Analysis: Google-Verizon model could pinch Hollywood
WASHINGTON/LOS ANGELES (Reuters) - Hollywood players increasingly looking at wireless devices as mini-theaters could be pinched by the policing of Internet traffic as proposed by Verizon and Google.
And independent Hollywood, whose shallow pockets couldn't pay for Internet "fast lanes," fear they would be hurt more than their bigger competitors as their bandwidth-hogging clips, TV shows and movies would be exiled to an excruciating slow portion of the Internet.
"It's going to crowd out smaller players," said Lowell Peterson, executive director of the Writers Guild of America East, which represents about 4,000 writers.
Verizon (VZ.N) and Google (GOOG.O) on Monday said regulators should be able to police Web traffic over cable and phone lines, but said carriers themselves should be able to control the speed of consumers' access to content on wireless devices such as smartphones and iPads.
The joint proposal from two major industry players marked a surprising compromise on so-called "net neutrality" -- a term that means high-speed Internet providers should not block or slow information or make websites pay for faster lanes to reach users more quickly.
It is unclear if the giant companies can get lawmakers or regulators to move forward with their proposal, which might fail to get support because it could create a tiered Internet on wireless devices -- one for people willing to pay for faster service and one that would be sluggish.
Still, a division is already emerging in Hollywood between smaller creative types and the big Hollywood studios such as Warner Brothers and Disney.
Upon news of the Verizon-Google proposal, the Writers Guild of America East immediately condemned it as "the deal of the titans."
Those members of the Guild who write for primetime television shows, iPhone apps, Webisodes and other online programing would be less able to reach audiences on their own if they were to launch their own projects.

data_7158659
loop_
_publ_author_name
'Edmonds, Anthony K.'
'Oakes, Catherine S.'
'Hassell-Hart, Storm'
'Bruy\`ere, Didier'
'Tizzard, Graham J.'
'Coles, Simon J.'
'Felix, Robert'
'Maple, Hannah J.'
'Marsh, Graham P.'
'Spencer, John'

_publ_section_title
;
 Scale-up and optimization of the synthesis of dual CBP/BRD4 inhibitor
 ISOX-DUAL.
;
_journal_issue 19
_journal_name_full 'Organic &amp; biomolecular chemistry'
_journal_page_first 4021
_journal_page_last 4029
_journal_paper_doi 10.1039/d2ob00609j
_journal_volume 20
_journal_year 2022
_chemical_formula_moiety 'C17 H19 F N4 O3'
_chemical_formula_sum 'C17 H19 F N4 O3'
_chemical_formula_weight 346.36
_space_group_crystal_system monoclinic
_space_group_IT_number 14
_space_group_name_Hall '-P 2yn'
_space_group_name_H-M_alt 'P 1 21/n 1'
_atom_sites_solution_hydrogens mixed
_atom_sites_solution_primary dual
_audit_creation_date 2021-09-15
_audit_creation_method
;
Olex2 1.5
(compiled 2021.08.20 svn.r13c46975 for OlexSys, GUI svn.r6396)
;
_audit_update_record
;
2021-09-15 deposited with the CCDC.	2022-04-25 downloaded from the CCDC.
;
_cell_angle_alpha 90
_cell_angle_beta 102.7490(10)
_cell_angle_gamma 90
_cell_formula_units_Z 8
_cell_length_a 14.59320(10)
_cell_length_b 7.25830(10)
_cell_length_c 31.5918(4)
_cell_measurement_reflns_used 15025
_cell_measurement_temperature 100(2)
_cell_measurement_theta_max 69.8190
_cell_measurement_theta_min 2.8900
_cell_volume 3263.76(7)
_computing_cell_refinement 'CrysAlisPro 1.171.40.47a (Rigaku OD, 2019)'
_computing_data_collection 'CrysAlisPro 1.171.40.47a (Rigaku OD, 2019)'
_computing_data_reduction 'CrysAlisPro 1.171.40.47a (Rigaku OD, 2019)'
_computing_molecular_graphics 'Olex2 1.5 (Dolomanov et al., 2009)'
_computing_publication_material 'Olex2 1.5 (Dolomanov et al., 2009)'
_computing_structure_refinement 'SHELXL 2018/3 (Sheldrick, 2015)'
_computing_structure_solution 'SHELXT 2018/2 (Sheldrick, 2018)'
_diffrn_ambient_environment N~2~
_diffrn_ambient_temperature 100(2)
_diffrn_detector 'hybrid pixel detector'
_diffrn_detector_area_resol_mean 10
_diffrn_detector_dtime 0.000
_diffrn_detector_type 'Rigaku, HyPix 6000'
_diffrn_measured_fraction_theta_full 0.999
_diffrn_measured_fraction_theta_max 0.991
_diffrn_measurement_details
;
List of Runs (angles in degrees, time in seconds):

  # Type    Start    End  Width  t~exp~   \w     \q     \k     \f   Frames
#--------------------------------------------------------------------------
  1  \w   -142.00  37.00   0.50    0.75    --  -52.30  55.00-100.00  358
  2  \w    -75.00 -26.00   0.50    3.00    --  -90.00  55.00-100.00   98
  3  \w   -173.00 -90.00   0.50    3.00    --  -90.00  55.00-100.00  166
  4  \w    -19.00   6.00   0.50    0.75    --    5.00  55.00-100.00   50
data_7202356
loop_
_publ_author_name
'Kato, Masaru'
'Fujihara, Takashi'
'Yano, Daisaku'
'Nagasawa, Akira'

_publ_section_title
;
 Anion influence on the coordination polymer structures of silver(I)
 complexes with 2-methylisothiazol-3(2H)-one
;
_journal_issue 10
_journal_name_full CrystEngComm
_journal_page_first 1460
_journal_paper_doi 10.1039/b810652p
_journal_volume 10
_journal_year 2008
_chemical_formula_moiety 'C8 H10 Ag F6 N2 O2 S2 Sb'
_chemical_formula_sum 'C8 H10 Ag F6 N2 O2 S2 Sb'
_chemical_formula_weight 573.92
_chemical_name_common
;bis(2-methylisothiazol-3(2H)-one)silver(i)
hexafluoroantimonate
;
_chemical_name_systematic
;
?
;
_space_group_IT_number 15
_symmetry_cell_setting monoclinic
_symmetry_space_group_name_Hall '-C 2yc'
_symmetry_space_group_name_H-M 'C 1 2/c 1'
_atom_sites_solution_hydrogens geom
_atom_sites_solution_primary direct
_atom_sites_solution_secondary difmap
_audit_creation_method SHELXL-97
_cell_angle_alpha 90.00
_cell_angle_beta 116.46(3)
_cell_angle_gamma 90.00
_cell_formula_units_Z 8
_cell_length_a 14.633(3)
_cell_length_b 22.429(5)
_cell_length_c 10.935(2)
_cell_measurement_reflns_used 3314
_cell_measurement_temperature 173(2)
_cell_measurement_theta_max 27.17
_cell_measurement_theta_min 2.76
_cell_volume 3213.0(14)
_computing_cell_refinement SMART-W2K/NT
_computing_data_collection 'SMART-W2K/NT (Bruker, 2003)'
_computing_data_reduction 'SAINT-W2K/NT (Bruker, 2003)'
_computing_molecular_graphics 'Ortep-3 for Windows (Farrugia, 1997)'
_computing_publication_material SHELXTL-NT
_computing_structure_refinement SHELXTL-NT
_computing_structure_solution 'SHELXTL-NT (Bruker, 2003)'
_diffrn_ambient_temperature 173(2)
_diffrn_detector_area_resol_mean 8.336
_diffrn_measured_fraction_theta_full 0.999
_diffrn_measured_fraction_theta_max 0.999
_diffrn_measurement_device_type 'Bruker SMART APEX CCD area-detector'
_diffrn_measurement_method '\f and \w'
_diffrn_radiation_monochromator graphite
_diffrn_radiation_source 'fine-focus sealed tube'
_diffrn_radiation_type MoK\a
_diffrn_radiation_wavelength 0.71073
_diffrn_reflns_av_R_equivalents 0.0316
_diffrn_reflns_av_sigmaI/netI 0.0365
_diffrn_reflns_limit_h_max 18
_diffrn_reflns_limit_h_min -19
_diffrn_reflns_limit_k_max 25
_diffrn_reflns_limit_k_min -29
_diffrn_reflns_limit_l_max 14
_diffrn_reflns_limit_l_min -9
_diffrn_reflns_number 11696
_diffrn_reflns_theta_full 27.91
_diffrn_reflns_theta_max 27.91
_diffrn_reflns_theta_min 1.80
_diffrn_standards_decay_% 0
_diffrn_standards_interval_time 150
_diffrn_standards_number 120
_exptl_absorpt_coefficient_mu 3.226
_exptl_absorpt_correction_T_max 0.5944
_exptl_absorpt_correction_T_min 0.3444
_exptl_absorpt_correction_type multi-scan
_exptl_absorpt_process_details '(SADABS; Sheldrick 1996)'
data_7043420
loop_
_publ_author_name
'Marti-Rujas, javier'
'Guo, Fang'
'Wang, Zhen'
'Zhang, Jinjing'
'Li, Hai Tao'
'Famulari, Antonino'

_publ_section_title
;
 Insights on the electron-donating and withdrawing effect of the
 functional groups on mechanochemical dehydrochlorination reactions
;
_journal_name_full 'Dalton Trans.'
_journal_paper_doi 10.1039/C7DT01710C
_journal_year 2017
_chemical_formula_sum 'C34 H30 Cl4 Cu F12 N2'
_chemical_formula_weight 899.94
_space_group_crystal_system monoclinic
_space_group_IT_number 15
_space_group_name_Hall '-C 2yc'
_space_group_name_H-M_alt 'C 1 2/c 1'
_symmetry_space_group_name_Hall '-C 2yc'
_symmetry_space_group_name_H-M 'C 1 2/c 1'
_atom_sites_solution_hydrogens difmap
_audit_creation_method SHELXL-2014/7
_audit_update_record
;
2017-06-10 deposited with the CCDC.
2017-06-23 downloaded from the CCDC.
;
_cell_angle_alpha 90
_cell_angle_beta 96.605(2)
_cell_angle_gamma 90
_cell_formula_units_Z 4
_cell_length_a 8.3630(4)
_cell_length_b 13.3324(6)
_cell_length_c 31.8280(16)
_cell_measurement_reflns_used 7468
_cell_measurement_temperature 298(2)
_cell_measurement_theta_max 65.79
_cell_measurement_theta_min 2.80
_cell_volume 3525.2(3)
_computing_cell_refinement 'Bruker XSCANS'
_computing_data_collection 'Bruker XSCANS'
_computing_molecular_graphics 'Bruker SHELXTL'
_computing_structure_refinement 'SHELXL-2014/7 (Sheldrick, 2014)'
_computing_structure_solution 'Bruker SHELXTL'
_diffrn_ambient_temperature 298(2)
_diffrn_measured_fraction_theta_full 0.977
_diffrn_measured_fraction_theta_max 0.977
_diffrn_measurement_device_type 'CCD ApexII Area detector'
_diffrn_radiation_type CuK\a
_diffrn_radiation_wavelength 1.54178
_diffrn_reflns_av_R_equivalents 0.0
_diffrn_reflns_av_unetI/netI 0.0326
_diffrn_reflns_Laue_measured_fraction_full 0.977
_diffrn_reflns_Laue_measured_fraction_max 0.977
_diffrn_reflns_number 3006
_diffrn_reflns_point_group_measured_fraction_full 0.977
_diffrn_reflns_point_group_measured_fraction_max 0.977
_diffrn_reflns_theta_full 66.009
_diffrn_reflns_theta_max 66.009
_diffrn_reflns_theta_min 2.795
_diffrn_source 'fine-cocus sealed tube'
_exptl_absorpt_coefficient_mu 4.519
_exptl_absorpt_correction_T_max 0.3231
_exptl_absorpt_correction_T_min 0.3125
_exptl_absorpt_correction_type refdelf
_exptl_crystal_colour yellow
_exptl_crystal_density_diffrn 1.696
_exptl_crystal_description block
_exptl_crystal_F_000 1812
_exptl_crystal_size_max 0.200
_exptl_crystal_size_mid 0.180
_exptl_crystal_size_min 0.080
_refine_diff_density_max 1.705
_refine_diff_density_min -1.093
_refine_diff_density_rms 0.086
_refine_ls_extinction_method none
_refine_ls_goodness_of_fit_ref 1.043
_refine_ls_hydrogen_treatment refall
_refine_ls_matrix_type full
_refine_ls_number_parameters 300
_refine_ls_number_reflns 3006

Hollywood's trade group, the Motion Picture Association of America, declined to comment on what impact adoption of the Verizon-Google proposal would have on studios.
SMALL ADJUSTMENTS FOR BIG HOLLYWOOD
The big studios, while not facing as dire a potential impact, would not be immune.
"The studios would have to spend more money and they might wind up raising prices," said Richard Doherty, analyst with Envisioneering Group. "Hollywood pricing will change."
Hollywood studios would have to adjust by changing their advertising and marketing strategies and even by leveraging their power to demand some profits from broadband providers.
The offerings also could change.
Studios are already starting to shift away from free content over the Internet, but that trend would likely be accelerated by the Verizon-Google proposal.
Gerry Kaufhold, an analyst with in-Stat, said that over the next five years, the amount of free video is going to go down and the number of people paying for subscriptions is going to go up. "I think Hollywood would have some revenue-sharing agreement," he said.
SLOW LANES, SLUGGISH CREATIVITY
For small and medium-sized producers unable to compete with large studios, another fear is that creative and artistic innovation would be harmed.
"That is the worry," said Sherwin Siy, deputy legal director at Public Knowledge, a public interest group.
Another chief concern among critics, content providers and websites is that the free "public" Internet could be degraded as a result of Internet service providers dedicating more bandwidth capacity to fast-lane services.
"The only way you could watch something straight through is to load it up in advance -- start the page loading, go get a drink, come back and hope it's loaded," said Todd Allen, a consultant who teaches e-Business in the Arts, Entertainment & Media Management Department at Columbia College in Chicago.
"For a lot of people it would be a major inconvenience," said Allen, who added that he thought the proposal is a "worst case scenario" that regulators would be unlikely to adopt.
Peterson said that currently the Internet helps maintain a level playing field both for individuals creating Webisodes and for big budget movies.
He said consumers, under the Verizon-Google proposal, would move toward the priority content that big studios could pay to have distributed.
"It would have a gravitational pull for the bulk of consumers because it would be faster and better," Peterson said.
(Reporting by John Poirier; Editing by Gary Hill)
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